Book Review: Vonnegut’s Parting Gift – While Mortals Sleep

I just moved to a new town and not knowing anyone here, I was wondering how I’d face the world. S had a great idea – join your local library, he said. When you have books, you’ll never be alone. It sounded like a cheesy line I’d give an eight-year-old, but hey, why not, right? I went to the library, which is little more than a one-room schoolhouse, and ambitiously checked out a handful of classics.

What I hadn’t taken into account is that I haven’t been a reader for quite a while now. I’ve forgotten how to read. I mean really read. How to see words on a page and create a world in my head. How to allow what could be hieroglyphics to evoke streams of emotion in me.

So I had to choose a book to re-introduce me to a world I haven’t experienced in years. Vonnegut’s death in 2007 had brought to my attention the sorry fact that I’m one of the few ‘literary types’ who has never read Vonnegut, so I thought now might be a good time to change that. I picked up a copy of While Mortals Sleep, which might be a strange choice considering it’s a collection of his unpublished short fiction, but I figured it’s a place to start.

It was, overall, an enjoyable experience to be invited to Vonnegut’s quaint, quirky world inhabited by an animated refrigerator named Jenny (Jenny), practical jokesters who take things a little too far (Bomar), an unbending rich old family who is destroyed when dance takes a hold of one of their young (Tango), and a self-sacrificing pregnant widow (Ruth). In a neat, crisp style that leaves no loose ends – one is reminded of O.Henry – Vonnegut paints sad little bucolic word-paintings. Although I haven’t read any other Vonnegut writings to allow me to compare, I would imagine that his later writings might have revealed a more world-weary man.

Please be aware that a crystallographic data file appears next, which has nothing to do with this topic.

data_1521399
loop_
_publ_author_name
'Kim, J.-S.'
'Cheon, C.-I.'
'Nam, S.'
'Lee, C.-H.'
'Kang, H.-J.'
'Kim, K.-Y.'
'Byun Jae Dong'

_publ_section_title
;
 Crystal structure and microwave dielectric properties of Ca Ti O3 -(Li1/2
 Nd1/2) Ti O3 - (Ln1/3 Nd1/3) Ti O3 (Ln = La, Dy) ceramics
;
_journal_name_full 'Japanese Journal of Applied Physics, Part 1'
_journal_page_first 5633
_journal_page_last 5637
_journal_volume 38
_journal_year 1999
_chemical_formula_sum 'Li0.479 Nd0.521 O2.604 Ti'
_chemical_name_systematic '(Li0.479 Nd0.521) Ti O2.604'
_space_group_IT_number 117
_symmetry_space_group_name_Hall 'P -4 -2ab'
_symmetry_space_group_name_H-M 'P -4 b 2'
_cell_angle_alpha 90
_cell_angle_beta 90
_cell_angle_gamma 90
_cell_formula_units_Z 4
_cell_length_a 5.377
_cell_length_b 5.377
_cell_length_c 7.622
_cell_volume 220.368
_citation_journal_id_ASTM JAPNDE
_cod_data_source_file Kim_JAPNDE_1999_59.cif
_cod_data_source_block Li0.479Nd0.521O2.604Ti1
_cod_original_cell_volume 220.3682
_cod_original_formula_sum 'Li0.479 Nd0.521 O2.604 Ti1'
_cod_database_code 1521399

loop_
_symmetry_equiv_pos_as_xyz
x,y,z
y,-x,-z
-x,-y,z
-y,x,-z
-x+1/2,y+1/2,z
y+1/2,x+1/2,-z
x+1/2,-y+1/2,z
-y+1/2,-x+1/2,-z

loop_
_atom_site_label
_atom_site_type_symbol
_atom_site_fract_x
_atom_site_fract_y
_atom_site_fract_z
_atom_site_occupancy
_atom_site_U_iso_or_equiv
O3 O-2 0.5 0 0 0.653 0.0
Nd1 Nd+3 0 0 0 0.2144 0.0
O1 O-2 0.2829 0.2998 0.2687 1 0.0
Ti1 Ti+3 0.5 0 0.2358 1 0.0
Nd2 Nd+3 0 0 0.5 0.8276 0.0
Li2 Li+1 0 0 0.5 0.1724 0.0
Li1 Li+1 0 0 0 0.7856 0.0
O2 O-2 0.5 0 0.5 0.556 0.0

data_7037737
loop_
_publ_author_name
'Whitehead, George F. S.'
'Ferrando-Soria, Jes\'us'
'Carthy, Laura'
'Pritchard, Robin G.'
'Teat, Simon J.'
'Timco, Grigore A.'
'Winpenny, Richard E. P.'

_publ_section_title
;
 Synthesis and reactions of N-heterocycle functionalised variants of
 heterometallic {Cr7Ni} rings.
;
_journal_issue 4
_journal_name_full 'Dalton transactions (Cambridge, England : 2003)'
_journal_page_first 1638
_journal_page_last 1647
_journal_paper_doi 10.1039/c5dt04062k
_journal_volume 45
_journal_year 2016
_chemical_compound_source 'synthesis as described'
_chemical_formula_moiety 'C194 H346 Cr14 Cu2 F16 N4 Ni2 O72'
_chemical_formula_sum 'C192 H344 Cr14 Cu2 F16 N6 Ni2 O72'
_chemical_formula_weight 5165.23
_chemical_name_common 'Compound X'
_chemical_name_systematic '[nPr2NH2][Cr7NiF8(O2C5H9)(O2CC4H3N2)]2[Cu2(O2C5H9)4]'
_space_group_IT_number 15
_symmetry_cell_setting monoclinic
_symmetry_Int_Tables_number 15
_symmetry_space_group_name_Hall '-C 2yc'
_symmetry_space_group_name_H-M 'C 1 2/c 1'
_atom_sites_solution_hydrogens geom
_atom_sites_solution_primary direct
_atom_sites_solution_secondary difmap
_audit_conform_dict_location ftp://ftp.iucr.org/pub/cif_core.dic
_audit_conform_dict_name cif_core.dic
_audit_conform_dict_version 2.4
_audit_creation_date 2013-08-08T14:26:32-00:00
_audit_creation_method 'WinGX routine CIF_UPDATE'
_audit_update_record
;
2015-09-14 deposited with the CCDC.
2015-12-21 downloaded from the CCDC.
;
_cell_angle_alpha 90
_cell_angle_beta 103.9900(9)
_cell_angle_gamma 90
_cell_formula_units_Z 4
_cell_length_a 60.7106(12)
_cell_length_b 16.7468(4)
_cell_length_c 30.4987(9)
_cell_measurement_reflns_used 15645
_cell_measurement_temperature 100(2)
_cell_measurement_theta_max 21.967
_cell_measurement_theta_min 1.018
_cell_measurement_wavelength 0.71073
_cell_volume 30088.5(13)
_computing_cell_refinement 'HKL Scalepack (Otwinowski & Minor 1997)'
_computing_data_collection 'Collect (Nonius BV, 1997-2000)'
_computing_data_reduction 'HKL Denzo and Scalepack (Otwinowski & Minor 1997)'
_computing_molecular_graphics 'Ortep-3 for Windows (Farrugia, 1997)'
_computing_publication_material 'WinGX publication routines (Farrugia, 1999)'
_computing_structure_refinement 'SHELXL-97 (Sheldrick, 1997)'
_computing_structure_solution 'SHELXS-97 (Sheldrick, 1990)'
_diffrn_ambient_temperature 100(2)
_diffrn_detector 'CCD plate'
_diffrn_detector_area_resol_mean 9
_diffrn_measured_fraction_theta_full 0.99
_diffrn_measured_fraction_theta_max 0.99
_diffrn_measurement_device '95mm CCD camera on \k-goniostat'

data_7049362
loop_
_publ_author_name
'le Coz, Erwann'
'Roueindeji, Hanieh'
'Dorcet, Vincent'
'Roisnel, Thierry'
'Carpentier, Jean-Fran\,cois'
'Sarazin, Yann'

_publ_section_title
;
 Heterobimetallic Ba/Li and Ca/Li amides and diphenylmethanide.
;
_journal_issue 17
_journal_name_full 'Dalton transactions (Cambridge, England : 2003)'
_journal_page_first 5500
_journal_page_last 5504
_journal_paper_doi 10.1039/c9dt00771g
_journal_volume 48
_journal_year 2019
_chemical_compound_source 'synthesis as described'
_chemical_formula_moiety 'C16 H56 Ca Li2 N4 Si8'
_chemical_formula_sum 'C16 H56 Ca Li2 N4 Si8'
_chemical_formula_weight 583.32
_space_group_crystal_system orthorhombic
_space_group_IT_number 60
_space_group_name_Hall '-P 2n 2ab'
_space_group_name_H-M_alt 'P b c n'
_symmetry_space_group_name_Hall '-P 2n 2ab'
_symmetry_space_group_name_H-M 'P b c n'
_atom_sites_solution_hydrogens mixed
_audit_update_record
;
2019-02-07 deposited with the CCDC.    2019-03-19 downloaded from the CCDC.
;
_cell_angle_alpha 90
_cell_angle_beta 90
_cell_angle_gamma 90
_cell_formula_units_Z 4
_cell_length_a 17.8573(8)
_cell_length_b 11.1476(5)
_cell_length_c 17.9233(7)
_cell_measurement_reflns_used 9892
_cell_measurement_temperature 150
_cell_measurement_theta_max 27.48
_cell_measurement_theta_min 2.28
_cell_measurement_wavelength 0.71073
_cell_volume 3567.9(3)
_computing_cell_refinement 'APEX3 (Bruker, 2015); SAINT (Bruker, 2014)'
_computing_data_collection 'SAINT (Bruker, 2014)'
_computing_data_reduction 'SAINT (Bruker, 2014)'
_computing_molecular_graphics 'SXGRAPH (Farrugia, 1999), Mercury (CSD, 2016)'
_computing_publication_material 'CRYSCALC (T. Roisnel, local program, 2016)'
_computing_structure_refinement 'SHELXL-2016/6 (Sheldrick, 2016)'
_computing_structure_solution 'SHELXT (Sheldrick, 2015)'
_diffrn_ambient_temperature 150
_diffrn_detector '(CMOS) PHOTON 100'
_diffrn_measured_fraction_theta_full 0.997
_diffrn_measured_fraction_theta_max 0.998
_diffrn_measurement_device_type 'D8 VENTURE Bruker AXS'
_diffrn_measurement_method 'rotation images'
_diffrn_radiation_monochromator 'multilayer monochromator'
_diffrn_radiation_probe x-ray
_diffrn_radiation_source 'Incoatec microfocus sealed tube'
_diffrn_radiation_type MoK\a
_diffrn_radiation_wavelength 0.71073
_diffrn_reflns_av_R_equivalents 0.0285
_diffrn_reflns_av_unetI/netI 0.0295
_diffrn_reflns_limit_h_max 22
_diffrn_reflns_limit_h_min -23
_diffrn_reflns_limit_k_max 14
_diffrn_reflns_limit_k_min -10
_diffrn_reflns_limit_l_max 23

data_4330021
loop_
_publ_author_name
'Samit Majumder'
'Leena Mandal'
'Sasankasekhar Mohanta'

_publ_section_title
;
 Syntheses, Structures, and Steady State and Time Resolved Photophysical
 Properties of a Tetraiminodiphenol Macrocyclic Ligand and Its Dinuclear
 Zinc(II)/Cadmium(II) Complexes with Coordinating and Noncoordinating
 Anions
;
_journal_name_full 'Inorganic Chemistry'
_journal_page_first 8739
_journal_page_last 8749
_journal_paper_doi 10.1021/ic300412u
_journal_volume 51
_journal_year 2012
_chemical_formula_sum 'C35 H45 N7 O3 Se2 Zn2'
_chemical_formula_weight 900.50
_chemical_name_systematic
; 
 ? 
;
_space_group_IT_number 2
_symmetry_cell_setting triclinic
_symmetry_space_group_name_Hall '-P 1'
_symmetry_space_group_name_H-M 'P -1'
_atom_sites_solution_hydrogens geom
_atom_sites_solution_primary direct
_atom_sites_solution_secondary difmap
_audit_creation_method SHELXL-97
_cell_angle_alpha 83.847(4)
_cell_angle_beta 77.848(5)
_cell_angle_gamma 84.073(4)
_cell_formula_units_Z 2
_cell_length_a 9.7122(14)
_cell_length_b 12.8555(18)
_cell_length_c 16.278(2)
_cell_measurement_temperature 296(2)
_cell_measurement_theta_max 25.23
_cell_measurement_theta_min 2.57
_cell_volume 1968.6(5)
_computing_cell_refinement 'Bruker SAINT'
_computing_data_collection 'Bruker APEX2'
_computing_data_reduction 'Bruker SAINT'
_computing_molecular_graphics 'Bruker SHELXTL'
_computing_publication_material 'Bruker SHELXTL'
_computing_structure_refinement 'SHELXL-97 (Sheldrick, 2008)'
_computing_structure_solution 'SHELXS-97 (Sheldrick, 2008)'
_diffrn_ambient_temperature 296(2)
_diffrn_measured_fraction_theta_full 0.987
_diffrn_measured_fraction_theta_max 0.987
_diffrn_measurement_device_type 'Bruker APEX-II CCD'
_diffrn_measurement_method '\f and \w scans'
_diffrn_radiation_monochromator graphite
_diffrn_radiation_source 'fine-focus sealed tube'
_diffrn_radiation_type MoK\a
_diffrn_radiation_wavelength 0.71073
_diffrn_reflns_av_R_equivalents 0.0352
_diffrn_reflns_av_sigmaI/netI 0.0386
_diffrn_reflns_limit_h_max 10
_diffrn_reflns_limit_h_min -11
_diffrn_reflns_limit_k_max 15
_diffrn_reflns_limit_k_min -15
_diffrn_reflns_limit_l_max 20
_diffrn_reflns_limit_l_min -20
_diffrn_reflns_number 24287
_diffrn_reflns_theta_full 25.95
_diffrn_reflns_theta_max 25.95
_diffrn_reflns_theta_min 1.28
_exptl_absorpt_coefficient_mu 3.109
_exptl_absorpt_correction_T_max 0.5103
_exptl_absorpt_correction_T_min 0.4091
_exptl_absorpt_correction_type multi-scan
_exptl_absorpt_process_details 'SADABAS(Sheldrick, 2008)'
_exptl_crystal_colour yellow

In an incisive, pithy introduction, Dave Eggers describes Vonnegut as a “hippie Mark Twain” who served as a moral voice in a world populated with amoral writers who refuse to take a stance. The collection in While Mortals Sleep certainly attests to that, as a quiet, understated request for compassion in an increasingly inhuman world.

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